Ongoing fighting in the eastern Democratic Republic of Congo has displaced thousands of people, a United Nations officer has said.
UN and Congolese troops fought together against the militia
Michel Bernardo from the UN Office for the Coordination of Humanitarian Affairs (Ocha) said up to 11,000 people have been uprooted by the conflict.
He added it was still too dangerous to bring aid into the region.
About 40 people have died in recent fighting between Ugandan rebels and Congolese forces backed by UN troops.
The east has been out of the control of central government for many years and despite an the end to the civil war, bands of militia groups still terrorise civilians and use the rich minerals and timber of the region to finance their operations.
Neighbouring countries were drawn into DR Congo's brutal five-year conflict in which 3m people were killed.
But Mr Bernardo said the UN's joint offensive - known as North Night Final, involving 3,500 Congolese troops and supported by 600 UN peacekeepers using helicopter gunships - had helped to bring stability to the region.
He said that although the worst was over, lots of people are now on the road and camping out in the open and a main priority for them would be to find food.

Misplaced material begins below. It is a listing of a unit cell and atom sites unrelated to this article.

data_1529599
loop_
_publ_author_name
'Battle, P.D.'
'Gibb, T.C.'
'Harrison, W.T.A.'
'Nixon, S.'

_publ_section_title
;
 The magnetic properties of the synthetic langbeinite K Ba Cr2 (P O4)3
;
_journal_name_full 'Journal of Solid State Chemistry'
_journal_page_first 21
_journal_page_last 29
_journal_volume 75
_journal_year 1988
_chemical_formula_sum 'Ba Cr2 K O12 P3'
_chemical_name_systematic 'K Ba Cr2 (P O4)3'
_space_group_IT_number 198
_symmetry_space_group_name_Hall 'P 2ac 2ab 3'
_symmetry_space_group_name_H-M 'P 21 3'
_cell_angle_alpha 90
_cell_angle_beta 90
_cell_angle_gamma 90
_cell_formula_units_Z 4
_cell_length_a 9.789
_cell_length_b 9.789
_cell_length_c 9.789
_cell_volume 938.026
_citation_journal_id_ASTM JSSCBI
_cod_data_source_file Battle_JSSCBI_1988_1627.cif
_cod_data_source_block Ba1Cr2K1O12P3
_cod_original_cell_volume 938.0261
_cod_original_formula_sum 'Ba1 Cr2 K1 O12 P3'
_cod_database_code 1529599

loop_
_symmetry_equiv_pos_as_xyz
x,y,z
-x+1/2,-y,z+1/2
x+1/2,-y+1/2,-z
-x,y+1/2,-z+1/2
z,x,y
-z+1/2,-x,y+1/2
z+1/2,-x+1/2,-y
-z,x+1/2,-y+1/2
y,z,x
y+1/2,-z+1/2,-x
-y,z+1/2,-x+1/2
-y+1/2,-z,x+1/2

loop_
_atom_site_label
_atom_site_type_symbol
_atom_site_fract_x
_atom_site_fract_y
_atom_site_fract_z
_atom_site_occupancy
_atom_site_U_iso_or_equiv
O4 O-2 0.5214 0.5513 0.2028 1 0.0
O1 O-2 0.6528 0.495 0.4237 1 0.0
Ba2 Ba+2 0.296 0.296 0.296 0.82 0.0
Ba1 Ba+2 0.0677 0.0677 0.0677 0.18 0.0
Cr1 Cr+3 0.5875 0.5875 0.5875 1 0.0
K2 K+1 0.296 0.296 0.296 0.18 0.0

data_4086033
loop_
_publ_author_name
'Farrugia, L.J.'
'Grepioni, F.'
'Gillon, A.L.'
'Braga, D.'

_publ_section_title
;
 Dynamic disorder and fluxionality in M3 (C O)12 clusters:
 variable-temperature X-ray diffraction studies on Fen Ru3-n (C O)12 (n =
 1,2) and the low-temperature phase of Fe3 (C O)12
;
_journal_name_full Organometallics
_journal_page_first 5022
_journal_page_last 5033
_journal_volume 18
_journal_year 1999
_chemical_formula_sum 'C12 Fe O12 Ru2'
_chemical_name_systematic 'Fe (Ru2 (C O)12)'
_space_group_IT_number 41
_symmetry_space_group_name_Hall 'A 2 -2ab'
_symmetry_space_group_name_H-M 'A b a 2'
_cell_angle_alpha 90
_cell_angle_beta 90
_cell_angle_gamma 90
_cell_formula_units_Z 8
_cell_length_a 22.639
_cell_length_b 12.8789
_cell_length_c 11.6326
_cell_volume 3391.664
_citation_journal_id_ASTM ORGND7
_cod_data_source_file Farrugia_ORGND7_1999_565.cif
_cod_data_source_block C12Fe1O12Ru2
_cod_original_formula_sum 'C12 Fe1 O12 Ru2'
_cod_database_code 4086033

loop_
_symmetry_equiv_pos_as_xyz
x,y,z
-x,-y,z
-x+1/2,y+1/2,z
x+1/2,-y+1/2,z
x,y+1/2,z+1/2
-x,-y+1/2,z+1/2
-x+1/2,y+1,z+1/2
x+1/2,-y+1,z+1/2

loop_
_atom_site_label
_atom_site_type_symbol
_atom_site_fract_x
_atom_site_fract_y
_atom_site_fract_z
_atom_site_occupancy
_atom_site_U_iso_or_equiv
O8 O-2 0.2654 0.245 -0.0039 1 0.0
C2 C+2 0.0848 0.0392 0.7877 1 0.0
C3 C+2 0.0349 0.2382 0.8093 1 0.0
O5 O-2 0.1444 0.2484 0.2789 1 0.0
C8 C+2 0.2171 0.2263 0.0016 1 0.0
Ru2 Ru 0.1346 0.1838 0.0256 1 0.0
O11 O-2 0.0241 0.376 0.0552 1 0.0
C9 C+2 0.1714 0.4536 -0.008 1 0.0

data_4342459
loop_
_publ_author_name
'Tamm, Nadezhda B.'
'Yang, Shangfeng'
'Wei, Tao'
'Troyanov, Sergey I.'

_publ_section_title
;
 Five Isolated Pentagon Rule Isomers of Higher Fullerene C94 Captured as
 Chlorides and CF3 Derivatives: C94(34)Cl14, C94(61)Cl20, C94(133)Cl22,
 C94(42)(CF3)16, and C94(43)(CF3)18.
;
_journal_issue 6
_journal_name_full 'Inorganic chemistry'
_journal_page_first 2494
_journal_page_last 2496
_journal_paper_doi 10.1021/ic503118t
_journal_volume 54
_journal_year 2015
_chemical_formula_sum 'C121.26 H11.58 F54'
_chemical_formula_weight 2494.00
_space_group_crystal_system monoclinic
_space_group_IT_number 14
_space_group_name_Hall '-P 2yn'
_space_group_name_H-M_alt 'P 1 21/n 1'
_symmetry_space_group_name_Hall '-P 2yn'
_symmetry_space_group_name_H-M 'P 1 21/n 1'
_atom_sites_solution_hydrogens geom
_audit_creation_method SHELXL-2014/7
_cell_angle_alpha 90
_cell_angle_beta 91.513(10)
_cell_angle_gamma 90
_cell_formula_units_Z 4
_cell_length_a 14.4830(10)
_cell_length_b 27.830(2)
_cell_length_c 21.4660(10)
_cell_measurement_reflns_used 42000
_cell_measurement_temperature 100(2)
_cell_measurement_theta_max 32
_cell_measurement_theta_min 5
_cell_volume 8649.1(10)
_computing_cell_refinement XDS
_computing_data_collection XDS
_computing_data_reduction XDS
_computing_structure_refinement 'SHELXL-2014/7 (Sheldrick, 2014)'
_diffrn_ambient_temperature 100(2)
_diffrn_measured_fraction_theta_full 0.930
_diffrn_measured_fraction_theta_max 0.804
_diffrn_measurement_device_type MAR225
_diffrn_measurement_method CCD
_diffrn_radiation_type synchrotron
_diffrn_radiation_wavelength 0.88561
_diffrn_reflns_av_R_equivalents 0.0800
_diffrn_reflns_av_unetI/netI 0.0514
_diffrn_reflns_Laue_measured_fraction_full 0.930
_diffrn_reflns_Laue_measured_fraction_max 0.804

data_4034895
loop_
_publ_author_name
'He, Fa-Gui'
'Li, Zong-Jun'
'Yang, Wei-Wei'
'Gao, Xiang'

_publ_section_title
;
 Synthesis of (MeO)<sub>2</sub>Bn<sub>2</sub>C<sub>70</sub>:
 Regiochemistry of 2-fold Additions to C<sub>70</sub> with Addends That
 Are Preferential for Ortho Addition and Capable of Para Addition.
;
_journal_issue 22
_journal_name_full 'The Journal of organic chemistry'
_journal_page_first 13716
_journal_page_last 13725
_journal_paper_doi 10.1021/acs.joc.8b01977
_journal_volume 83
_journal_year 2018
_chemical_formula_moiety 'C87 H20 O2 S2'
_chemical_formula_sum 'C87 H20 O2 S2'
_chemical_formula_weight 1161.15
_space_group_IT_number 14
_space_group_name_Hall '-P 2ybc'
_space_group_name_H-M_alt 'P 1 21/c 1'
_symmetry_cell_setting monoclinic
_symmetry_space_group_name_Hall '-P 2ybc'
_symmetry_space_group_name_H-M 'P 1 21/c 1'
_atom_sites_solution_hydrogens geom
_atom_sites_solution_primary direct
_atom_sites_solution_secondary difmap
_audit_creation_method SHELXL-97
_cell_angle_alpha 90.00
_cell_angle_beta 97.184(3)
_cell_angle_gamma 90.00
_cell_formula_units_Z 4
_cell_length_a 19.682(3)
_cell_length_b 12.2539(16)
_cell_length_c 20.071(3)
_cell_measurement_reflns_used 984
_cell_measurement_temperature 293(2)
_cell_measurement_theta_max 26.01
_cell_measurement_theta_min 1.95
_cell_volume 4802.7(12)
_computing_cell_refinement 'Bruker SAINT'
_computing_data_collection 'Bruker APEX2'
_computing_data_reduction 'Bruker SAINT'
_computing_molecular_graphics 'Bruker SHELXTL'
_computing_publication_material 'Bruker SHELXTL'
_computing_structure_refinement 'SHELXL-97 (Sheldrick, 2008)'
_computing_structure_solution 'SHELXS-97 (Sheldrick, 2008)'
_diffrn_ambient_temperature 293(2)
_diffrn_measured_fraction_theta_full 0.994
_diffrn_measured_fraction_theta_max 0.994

"The problem is that when they left their homes like that they couldn't carry much food with them," he told the BBC's Network Africa programme.
But with military operations still ongoing, it was too dangerous to bring in humanitarian aid, he added.
The fighting began when the Allied Democratic Forces (ADF) rebel group launched a counter-attack against the Congolese and UN soldiers in North Kivu province.
Lt-Col Frederic Medard, the military spokesman for the UN mission, said on Wednesday the UN operation had succeeded in dismantling all known ADF camps.
But he added that all rebels in the area had to be captured before security could be ensured.
"It will be important to carry on with patrols to look for armed elements who could have found refuge in the forest areas. Therefore, we can say that the operation is not really over yet," he told Radio France Internationale.
Since last week, more than 500 UN peacekeepers and about 3,000 Congolese soldiers have also been conducting other large operations in the nearby district of Ituri, aiming at restoring peace.
Some 15,000 UN troops are in DR Congo to help restore stability and organise elections next year.
In the latest results from last week's referendum, Congolese voters have overwhelmingly backed a new post-war constitution, which will pave the way to the polls.